What’s happening now is not just an opening salvo to prove to Trump’s base that he is keeping his campaign promises. This is indeed the early phase of a fundamental transformation of the USA.
Faster than one might expect, if it isn’t turned back, a totalitarian plutocracy is in the making. “Fortress Americana”, projecting violence and white nationalism at home and abroad, would still lay claim to a façade of “democracy”. It wouldn’t have to dissolve traditional political institutions such as Congress and the Courts, so long as its control over them is locked in. But make no mistake, it would strike down dissent and relentlessly persecute opposition.
The battle between democracy and dictatorship is upon us. No one can foresee the outcome or what the next few years will bring. Both sides can wield great power.
The strength of Trump and his alt-right strategists is not merely in the substantial support of the large voting minority that gave him the Electoral College victory. It is in the fact that the GOP and its corporate billionaire sponsors now have a stranglehold on every level of government – federal, state and judicial. The pre-election embarrassment among establishment republicans over Trump’s antics now gives way to their vision of a bonanza his election seems to offer: with Trump’s iron-fist and evermore outrageous voter restriction, they see the way clear to erasing social programs and sealing one party rule (demographics be damned!)
So you have, as David Brooks acknowledges, a Faustian bargain, in which Paul Ryan, and Mitch McConnell and most of their cohort sell their souls (if they have any) to Trump in return for dreams of a GOP dynasty.
What is the power of the democratic opposition? It has to have confidence that it is the majority, that it is resisting a coup against democracy. We do not know whether Trump recruited Steve Bannon as his strategist, or Bannon and the alt-right recruited Trump as their candidate. But Trump teamed with the extreme alt-right racists to pilot this coup. As demogogue-in-chief, he effectively exploited the discontent of millions and the vulnerabilities of Clinton and the Democrats. But he fell well short of a majority. He’s the first President with over 50% disapproval in his very first days in office.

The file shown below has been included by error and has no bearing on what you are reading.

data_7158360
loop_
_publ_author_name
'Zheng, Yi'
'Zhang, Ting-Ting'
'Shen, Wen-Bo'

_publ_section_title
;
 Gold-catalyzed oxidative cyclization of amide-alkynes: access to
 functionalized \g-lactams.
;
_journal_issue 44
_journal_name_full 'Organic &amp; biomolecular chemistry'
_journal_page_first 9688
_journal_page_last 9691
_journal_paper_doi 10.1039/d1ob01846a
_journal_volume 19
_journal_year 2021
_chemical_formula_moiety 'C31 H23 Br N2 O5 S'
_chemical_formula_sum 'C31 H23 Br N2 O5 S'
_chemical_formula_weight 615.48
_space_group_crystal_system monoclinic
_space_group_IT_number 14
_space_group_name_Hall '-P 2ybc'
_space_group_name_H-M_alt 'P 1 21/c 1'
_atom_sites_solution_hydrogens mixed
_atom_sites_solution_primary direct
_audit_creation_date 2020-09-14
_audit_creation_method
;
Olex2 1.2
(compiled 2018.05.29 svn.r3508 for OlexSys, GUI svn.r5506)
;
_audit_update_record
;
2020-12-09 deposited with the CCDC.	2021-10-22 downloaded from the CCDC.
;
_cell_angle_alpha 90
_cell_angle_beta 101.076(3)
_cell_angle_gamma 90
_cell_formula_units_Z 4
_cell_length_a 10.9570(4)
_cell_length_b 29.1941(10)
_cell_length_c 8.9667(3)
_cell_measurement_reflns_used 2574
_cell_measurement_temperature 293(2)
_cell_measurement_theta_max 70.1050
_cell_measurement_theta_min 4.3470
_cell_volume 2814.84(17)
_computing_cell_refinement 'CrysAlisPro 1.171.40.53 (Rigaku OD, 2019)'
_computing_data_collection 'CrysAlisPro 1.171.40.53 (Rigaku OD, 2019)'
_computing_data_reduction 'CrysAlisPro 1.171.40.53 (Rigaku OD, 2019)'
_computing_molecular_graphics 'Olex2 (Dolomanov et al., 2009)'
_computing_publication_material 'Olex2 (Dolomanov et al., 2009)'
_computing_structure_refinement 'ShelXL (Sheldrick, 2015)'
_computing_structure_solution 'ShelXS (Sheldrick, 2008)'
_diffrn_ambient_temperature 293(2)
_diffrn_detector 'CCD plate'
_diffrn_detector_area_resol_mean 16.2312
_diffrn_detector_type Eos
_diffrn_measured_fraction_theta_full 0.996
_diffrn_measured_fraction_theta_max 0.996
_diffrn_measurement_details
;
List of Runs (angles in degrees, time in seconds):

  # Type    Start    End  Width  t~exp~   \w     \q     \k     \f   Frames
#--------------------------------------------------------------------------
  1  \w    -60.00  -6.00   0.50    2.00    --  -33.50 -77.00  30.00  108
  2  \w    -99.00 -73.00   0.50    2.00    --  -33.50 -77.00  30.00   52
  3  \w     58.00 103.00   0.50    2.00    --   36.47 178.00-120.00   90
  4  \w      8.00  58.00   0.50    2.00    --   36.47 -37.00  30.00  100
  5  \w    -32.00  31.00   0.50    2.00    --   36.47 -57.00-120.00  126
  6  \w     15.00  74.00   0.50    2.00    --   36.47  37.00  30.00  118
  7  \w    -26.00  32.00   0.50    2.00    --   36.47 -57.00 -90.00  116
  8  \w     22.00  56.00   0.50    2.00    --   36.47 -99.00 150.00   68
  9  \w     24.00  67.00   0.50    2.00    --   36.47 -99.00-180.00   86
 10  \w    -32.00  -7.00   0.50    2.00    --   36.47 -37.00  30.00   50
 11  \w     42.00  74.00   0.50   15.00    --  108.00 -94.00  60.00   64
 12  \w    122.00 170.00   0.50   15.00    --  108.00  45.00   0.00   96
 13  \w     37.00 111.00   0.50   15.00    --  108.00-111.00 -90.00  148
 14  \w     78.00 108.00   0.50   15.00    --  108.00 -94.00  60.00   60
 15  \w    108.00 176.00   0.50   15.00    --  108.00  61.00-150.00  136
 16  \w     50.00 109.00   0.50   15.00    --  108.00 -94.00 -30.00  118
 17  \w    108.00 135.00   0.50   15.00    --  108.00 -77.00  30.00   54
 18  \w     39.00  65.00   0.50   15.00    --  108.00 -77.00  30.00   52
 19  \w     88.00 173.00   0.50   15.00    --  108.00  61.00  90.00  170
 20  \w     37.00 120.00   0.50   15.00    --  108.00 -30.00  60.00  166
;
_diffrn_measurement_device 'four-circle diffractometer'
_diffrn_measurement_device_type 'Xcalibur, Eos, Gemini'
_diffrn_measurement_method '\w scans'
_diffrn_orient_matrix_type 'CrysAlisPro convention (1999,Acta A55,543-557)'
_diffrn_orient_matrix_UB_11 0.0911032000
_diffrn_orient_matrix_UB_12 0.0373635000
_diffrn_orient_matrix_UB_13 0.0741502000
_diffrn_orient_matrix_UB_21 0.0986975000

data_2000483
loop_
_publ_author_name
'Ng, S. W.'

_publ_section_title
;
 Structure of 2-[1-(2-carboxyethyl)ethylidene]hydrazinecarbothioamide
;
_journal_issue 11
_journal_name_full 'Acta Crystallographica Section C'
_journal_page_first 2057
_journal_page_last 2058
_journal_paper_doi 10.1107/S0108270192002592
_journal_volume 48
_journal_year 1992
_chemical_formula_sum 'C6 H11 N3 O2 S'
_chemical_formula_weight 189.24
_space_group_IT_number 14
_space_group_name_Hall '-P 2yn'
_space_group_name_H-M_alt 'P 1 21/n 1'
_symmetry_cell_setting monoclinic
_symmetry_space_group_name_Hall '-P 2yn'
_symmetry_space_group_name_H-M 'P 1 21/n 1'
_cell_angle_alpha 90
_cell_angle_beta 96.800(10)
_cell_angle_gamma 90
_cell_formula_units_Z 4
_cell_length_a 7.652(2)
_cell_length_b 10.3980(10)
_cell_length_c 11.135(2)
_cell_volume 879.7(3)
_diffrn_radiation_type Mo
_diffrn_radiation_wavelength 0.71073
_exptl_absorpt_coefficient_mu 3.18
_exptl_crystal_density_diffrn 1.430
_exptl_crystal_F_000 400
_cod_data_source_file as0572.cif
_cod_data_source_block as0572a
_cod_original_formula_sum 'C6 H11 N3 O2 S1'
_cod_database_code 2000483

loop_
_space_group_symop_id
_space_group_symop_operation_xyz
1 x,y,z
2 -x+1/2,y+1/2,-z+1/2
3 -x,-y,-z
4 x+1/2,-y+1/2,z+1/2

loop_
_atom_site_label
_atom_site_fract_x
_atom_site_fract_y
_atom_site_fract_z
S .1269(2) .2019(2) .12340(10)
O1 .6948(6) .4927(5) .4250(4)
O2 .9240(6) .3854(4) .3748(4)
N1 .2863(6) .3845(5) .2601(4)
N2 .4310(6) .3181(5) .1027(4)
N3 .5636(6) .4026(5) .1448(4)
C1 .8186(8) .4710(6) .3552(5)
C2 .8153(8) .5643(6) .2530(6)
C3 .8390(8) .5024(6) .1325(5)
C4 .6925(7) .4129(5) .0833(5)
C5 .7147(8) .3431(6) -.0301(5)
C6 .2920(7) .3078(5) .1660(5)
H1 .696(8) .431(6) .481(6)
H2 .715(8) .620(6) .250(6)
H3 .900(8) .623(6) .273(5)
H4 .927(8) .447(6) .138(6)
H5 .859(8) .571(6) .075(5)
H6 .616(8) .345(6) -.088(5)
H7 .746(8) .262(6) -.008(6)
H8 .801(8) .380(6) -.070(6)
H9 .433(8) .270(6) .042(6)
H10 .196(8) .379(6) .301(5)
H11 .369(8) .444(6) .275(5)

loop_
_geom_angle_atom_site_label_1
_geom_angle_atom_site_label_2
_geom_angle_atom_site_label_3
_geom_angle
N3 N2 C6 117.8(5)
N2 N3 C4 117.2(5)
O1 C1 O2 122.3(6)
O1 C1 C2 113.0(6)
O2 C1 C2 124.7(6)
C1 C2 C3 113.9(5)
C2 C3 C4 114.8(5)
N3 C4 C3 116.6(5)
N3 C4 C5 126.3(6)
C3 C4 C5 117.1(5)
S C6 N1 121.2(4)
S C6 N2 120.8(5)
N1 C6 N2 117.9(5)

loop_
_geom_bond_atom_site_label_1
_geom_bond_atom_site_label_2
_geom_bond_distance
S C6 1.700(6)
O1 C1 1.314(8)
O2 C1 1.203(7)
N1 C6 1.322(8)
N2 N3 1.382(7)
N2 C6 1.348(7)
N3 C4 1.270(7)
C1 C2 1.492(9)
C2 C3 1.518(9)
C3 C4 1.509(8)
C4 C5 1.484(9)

Without underestimating Trump’s base — the many Americans with illusions in him as the “fixer” and the determined minority consciously out to remake America as a racist dictatorship — the opposition to Trumpism is huge, a clear and definite majority. That’s why the Women’s March, with supporting marches in so many cities and around the world, was so important. Of course it’s only the debut of the many-layered resistance. But what a beginning! It unhinged Trump, who blustered and tweeted for days because it overshadowed the Inauguration. In the tough times ahead, the opposition to Trumpism has to be confident in its strength and ability to represent a growing majority.
(At this point, I shut the computer down and went to bed, ‘to be continued’. Lo and behold, I woke up this morning to a rare bit of good news: a federal court judge blocked Trump’s anti-Muslim immigration order. Trump responded characteristically by attacking the judge and vowing to defy his ruling.)
There is some speculation that Trump’s presidency may self-destruct, that he will quit or be impeached before this term is over. That’s wishful thinking at this point. He and his cabinet of super wealthy capitalists and ex-generals will not go quietly into the political night. An impeachable opening may occur as it did for Nixon, but that depends on how the battle in the public arena goes. The more Trump relies on dictatorial methods to stifle dissent, the more people he fires for defying his rule, the more he strikes out against non-compliant journalists and political rivals, the more vulnerable his regime becomes. The most critical test, and most likely area of “overreach”, will come when the regime resorts to violence to counter rising protest. How far will Trump, Bannon and Sessions go when people rise up against a foul pipeline venture, or mass deportations that break up families, or police killings of more young people of color?
Resistance takes many forms. There is no way to guarantee agreement and coordination throughout. But most should agree that the “off year” elections of 2018 must not go the way of 2010 and 2014. About that, and examination of the factors that gave us President Trump, younger generations have more to contribute than mine. But we do have some relevant experiences to recall, among them the ignominious fate of Joe McCarthy and the impeachment of Nixon.
When democracy is in grave danger, the will of the people can be both powerful and wonderful.